In Avoyelles, African Americans comprise 30 percent of the population overall, but roughly 50 percent of the public school population and are the majority at several of the area’s lowest-performing schools.
Locals worry that some families’ ability to opt out of the traditional schools has diverted resources from the kids who need the most help. Two charter schools opened in 2000 and have been attracting white students away from the traditional schools ever since. Almost two-thirds of the charter schools’ students are white, compared with less than half at the traditional schools.
The growth of charter schools has engendered bitterness among much of the public school district’s staff. Admission to one charter is supposed to be done by lottery, but there is widespread skepticism about the process, and whether it is “cherry picking” white students at the expense of African Americans. The Louisiana School for the Agricultural Sciences interviews students to decide who it wants to enroll. In 2008, a judge ordered the charter school to take measures to make its admissions process more racially equitable.
Jacobs believes her children can succeed at Marksville, but she is also frustrated that a third charter school opened its doors this fall.
“It’s like a legal segregation,” she said of the charters, sitting behind a desk piled with papers.
In Avoyelles, black residents are all too familiar with racial inequities between their parish’s schools. In 1967, 13 years after the Supreme Court declared separate schools to be inherently unequal, the federal government charged that the parish had maintained a segregated system. At that time, only 1 percent of white teachers taught in black schools.
The lawsuit alleged that majority-black schools had worse facilities and teachers than white schools, fewer extracurricular activities and inferior transportation. The complaint also asserted that the parish allowed white students who lived in neighborhoods with majority black schools to “zone jump” to white schools. And very few black students attended majority white schools, even if they lived within their zones.
A desegregation plan was put in place in 1969. All-black schools were closed and others were consolidated into white ones, but white resistance remained strong. While changes in enrollment practices meant students were more evenly distributed by race in some schools, several that served mostly black students remained that way.
White families also began to leave the system altogether. In 1979, 65 percent of Avoyelles public school students were white. In 2019, the share of white students in the parish’s traditional public schools was 46 percent.
The parish is home to four parochial schools, which enroll mostly white students. St. Mary’s Assumption School is a short walk from the majority-black, low-income Cottonport Elementary School. On any given school day, white parents sit in a line of quietly humming cars and SUVs waiting to pick up their children from St. Mary’s. Those students are shepherded one by one into cars that empty out onto a horseshoe-shaped road that traces the Bayou Rouge, a waterway that used to ferry loads of cotton from local plantations. It now cordons off a white sliver of Cottonport stocked with lush lawns and expansive homes.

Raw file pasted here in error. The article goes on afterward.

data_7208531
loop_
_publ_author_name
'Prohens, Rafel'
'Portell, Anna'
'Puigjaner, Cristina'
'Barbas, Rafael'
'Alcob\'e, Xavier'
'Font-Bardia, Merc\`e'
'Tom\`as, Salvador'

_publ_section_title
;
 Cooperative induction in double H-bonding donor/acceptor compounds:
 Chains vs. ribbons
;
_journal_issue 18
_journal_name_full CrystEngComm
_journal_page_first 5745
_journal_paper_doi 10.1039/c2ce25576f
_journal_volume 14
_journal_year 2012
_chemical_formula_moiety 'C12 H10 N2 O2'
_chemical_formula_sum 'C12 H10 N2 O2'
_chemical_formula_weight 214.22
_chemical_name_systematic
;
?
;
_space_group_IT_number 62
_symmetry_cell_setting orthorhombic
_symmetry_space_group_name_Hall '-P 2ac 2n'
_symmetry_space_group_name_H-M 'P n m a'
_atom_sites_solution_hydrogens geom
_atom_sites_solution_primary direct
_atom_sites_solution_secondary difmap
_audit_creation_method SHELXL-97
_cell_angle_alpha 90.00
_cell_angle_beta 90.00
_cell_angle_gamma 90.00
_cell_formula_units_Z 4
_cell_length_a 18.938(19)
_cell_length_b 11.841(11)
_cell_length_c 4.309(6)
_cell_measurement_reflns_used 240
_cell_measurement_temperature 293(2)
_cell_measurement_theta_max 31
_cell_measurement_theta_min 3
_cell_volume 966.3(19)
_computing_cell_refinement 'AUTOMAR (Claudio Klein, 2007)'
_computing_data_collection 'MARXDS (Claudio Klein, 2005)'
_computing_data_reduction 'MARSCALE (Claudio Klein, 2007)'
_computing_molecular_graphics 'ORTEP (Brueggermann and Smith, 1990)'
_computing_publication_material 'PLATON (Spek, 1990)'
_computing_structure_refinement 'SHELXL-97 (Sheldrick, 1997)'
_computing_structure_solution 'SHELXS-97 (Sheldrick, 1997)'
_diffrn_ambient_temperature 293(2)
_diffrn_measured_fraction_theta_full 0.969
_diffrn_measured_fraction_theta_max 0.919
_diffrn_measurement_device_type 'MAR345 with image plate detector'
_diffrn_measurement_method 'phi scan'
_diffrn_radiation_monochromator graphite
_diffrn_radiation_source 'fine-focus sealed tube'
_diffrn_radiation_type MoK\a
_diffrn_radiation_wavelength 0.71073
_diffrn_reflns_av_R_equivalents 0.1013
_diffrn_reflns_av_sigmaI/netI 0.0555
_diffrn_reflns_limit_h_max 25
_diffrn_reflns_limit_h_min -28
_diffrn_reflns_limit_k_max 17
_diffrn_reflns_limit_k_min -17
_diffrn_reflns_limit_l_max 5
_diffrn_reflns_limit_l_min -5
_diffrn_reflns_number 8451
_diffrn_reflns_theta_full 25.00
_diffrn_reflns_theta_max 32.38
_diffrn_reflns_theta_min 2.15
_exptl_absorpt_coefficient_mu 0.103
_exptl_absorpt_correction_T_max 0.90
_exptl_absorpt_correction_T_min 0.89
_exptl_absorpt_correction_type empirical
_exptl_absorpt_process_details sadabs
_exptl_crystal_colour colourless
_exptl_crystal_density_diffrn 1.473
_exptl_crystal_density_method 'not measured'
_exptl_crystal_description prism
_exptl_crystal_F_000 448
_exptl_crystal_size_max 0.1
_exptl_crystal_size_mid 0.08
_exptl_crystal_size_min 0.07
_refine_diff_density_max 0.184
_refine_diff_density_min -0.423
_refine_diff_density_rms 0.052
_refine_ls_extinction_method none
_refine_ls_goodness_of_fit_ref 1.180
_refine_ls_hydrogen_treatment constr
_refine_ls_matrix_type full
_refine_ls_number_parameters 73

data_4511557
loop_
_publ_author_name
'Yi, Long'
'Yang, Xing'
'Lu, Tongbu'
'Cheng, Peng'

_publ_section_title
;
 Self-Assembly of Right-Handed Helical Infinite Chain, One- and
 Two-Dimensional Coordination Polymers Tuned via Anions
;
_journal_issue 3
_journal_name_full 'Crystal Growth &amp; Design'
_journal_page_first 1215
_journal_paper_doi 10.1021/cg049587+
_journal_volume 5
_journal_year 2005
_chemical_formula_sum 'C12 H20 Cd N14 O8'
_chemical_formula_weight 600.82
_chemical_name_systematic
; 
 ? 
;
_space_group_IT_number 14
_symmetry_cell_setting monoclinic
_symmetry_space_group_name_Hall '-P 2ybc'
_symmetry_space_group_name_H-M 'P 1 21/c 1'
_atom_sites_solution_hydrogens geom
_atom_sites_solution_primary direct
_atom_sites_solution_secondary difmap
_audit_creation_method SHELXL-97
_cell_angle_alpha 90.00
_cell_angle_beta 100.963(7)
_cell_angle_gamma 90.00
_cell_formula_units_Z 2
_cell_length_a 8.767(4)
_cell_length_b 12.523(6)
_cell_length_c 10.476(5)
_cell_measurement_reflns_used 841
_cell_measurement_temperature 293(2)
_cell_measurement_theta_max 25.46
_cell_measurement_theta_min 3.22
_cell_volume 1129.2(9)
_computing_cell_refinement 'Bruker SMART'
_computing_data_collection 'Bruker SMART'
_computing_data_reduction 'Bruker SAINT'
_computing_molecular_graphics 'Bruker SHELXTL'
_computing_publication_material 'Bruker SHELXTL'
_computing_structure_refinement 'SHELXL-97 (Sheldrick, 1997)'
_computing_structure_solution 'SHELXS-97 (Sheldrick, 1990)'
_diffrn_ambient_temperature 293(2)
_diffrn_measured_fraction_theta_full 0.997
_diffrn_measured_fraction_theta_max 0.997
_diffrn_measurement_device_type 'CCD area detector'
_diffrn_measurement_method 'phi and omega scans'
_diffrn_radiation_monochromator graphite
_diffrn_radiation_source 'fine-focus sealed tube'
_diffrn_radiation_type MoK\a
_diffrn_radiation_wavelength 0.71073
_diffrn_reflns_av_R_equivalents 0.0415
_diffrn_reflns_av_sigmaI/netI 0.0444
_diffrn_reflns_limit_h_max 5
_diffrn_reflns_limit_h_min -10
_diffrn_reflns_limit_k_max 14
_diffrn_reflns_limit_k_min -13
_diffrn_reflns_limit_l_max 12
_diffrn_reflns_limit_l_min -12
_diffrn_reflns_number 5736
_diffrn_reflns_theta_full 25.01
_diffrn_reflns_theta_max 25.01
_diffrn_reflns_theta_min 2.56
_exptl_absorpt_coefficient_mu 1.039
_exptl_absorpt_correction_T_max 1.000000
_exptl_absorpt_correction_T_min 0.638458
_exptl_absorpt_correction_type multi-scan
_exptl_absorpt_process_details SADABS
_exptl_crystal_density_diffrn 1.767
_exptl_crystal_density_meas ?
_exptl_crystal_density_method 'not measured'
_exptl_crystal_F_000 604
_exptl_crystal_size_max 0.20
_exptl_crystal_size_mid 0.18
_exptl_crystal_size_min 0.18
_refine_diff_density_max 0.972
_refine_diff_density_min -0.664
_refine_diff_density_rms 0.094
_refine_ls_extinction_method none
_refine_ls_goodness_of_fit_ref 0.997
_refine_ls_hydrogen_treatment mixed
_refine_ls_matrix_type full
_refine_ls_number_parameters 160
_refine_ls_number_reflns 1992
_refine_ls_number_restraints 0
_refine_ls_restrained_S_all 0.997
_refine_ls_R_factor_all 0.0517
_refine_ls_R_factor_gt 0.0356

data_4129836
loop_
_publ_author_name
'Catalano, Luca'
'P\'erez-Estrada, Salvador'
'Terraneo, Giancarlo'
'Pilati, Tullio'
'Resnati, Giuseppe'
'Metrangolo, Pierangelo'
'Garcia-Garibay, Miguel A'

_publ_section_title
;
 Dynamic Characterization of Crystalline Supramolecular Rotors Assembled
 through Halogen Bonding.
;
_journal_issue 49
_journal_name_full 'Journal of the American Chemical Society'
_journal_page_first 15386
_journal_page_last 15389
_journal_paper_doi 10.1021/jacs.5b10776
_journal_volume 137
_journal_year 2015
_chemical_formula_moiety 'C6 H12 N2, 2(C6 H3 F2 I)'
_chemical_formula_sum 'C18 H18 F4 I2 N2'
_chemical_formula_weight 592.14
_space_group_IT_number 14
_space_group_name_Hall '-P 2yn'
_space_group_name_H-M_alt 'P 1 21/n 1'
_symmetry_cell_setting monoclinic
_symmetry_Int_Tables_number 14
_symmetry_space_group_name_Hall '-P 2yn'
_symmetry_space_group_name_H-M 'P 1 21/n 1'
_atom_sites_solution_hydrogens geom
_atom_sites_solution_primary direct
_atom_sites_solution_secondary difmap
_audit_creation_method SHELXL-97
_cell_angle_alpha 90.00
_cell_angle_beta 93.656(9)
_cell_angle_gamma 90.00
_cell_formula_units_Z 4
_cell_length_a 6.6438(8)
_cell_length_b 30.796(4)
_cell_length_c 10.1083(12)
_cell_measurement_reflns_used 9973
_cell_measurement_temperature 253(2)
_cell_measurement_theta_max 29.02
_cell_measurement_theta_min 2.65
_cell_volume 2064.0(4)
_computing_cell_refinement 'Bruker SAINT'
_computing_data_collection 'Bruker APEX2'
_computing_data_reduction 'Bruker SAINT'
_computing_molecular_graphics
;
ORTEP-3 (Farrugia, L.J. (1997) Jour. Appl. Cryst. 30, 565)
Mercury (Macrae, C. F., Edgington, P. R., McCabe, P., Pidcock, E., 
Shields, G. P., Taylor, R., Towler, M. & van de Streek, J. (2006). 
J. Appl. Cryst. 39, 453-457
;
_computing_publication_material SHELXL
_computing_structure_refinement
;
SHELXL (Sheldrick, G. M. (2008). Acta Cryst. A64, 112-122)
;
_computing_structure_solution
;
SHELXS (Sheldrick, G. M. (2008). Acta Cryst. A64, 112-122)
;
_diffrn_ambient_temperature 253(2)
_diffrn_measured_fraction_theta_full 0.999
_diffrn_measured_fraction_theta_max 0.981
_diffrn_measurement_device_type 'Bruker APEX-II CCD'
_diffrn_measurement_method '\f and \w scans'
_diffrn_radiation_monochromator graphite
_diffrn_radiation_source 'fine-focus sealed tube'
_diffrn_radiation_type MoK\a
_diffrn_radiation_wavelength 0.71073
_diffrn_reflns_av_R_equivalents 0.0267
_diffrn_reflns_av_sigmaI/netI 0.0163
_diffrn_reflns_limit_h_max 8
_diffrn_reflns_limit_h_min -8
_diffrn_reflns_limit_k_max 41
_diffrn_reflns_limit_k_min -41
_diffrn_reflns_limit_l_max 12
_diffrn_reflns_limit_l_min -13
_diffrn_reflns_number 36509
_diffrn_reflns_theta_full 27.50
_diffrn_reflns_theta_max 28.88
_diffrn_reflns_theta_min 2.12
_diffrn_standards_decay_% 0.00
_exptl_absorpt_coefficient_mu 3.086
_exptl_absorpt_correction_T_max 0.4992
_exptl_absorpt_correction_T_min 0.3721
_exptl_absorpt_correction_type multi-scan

We want your questions. You ask. We answer.
In 1987, there were still five schools in the parish that were 80 percent white, four that were 90 percent white, three that were more than 95 percent white and one without a single black child, according to a petition filed in a federal court by Allen Holmes, whose son attended Avoyelles schools. In 1988, another desegregation order closed five schools and cut the high school grades in five others, in an effort to chip away at the continued racial inequities, but those efforts also met resistance.
In 2008, at a time when courts were releasing hundreds of school districts from oversight, the Avoyelles school board asked the court to lift its order. But unlike other districts in the South, Avoyelles’ request was denied, because of the district’s ongoing inequities, including in facilities, curriculum and student discipline, and because it had no clear plan to meaningfully desegregate the schools. In the same period, one of the charter schools, the Louisiana School for Agricultural Sciences, was still 14 percent black even though African Americans made up 44 percent of the three traditional high schools.
That charter has since increased its black enrollment to 33 percent, and two of the other high schools are now well integrated, but some of the elementary schools remain sharply divided. Bunkie Elementary School has gotten more segregated, dropping to 17 percent white from 25 percent in 2007.
Last fall the desegregation order was fully lifted, but for the black residents who went to school during the most divided decades — with the curriculum, resources and discipline differences inherent to that segregation — and who still lack a high school diploma, the damage was done.
Advocates for desegregation emphasize that the problem is not simply the physical separation of black and white students. “Segregation is not about the lack of contact with other races,” said Keisha Bentley-Edwards, assistant professor at Duke University. “It’s about the resources that are available.”